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Waste pickers’ cooperatives and Social and Solidarity Economy organizations

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By ILO

Effective waste management is essential to safeguarding public health and sanitation, protecting environment, and improving resource efficiency. Solid waste management is almost always the responsibility of local governments and is often their single largest budget item particularly in developing countries.1 However, it remains a challenge due to limited financial, physical and human resources. In countries and cities where formal waste management systems are underdeveloped, informal waste pickers have long played a key role in collecting, sorting and recycling waste.

Waste pickers range from people rummaging through garbage in search of food, clothing and other basic, daily needs to informal private collectors of recyclables for sale to middlemen or businesses, as well as organized collectors and sorters of recyclables.2 The majority of waste pickers deal with municipal solid waste. In recent years waste pickers have also started to recover electrical and electronic waste (e-waste) as an additional source of recyclable material.3

Due to the informal nature of their work, statistics on waste pickers are still limited.4 In 2013, the International Labour Office (ILO) estimated that only one fifth of workers in the waste management and recycling industry are in formal employment. Although little solid data exists, a significant number of workers involved in recycling and waste management are women, often working as waste pickers at the lower end of the informal economy.5 Brazil is one of the few countries that systematically reports official statistical data on informal waste pickers. The data from Brazil shows that over a quarter million persons are engaged in waste picking in the country.6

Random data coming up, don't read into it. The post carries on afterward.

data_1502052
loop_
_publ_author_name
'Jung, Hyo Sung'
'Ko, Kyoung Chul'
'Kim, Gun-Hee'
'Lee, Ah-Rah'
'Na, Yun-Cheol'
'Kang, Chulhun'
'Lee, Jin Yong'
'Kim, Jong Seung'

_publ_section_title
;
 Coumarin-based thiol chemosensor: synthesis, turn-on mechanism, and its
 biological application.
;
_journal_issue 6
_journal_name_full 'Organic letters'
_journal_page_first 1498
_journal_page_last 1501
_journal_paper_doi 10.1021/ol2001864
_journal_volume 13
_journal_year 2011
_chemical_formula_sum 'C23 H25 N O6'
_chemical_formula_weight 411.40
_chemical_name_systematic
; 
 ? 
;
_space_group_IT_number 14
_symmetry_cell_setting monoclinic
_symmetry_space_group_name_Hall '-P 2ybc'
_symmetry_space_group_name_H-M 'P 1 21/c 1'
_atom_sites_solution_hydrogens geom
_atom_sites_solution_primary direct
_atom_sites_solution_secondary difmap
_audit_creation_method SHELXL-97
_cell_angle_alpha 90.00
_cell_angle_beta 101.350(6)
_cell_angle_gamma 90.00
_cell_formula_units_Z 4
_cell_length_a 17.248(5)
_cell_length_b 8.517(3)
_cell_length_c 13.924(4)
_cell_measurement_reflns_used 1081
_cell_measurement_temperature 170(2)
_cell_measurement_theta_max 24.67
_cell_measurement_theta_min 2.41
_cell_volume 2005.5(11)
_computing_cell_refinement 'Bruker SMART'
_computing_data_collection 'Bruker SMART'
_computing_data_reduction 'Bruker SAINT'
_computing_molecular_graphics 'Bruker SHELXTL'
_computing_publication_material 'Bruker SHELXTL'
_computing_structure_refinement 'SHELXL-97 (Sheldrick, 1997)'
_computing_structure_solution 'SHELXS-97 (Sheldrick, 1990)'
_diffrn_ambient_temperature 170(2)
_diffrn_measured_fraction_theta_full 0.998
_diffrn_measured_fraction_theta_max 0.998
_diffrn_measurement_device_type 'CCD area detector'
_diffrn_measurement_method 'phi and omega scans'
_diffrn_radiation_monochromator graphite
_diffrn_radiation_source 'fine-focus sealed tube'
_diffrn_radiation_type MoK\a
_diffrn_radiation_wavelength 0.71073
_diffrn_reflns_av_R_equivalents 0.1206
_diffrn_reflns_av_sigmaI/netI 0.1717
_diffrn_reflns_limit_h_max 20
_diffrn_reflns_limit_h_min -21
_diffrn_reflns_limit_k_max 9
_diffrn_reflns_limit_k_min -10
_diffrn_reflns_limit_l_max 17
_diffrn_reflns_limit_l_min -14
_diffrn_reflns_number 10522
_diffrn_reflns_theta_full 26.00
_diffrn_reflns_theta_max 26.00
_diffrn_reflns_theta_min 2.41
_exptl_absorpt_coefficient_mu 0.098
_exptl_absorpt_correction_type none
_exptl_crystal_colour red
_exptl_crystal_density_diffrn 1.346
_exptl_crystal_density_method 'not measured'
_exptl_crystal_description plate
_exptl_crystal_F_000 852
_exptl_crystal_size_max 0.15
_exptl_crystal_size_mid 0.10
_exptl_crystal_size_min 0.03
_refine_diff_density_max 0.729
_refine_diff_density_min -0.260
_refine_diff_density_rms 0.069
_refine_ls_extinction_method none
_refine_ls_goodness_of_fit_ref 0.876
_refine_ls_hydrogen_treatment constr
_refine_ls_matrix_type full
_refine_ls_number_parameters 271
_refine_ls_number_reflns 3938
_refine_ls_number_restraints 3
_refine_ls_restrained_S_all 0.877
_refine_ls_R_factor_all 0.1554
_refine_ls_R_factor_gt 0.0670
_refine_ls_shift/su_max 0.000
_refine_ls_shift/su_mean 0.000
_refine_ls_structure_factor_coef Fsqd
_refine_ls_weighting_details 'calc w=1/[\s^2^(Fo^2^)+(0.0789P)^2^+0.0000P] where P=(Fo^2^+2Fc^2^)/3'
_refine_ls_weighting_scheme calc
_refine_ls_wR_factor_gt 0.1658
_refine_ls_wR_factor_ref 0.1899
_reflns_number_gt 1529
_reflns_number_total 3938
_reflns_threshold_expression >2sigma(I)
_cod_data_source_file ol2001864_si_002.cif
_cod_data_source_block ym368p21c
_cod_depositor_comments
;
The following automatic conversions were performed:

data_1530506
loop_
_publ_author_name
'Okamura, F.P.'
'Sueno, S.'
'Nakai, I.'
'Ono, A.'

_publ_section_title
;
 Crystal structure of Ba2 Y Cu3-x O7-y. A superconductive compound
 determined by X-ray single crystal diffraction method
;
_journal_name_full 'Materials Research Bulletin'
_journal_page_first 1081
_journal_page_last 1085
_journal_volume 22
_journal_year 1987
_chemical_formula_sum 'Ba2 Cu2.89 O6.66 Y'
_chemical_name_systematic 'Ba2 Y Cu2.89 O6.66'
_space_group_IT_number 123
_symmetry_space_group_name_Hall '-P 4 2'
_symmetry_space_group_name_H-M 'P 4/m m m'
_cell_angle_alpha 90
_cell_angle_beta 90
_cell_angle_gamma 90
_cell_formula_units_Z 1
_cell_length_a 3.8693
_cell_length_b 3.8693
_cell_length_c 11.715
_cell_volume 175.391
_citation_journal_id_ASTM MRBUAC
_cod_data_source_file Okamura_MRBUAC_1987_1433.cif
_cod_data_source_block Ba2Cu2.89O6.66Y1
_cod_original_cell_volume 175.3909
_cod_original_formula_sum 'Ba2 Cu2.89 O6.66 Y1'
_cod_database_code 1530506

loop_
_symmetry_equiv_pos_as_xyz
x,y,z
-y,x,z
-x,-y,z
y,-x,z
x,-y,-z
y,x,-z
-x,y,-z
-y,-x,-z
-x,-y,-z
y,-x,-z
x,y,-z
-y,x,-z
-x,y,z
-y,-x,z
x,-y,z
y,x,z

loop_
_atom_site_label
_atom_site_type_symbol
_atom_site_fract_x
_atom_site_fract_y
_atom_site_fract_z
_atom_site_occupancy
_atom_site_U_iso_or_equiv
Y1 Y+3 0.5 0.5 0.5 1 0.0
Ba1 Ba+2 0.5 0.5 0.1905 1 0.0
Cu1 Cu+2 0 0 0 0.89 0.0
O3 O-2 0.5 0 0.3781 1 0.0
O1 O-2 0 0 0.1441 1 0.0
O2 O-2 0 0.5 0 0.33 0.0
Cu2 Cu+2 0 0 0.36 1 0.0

Waste pickers make significant contributions to public health, sanitation, and environment at local, national and international levels by promoting resource circulation and reducing the amount of  landfill.  According to a study by UN Habitat, waste pickers perform majority of ongoing  waste collection in many cities in developing countries at no cost to municipalities.7 A study in 2007 found that waste pickers recovered approximately 20 per cent of all waste material in three of six cities studied.8 Despite these environmental and social contributions, waste pickers are often not legally recognized as workers. They suffer from poor working conditions and lack social protection. The following are among the major decent work deficits waste pickers face around the world.9, 10

  • Hazardous working environment and lack of occupational safety and health (OSH): Waste pickers regularly face risks of diseases and injuries by being exposed to toxic materials, contaminated residues, or sharp- edged items. Those operating in open dumps or landfills confront particular risks of injuries or even loss of life, as they can be run over by trucks or become victims of surface subsidence, slides and fires.
  • Low earnings and weak position vis-à-vis middlemen: Waste pickers, particularly when unorganized, often have a weak bargaining position vis-à-vis middlemen that purchase the recyclables and receive low prices.
  • Exclusion from municipal waste management systems: Increasingly, waste pickers are being displaced from dumpsites or excluded from bidding and contract processes of waste management due to the adoption of capital-intensive technologies (e.g. waste-to-energy and new disposal systems) and the privatization and outsourcing of waste management to relatively-large private companies as recycling becomes a lucrative business.
  • Socialstigmaanddiscrimination: Waste pickers often belong to socially disadvantaged and vulnerable groups (e.g. migrants and refugees, unemployed, women, children, persons with disabilities, and ethnic and religious minorities). They frequently face stigma, are discriminated against, and are harassed by public and private actors in waste management chains.11     

The role of waste pickers’ cooperatives and social and solidarity organizations

In response to these challenges, waste pickers have set up cooperatives and other social and solidarity economy organizations (SSEOs), especially in Latin America and South Asia. In 2013, representatives from waste pickers’ organizations participated in the International Labour Conference (ILC) for the first time at its 102nd Session focused on the theme of “Sustainable Development, Green Jobs and Decent Work”.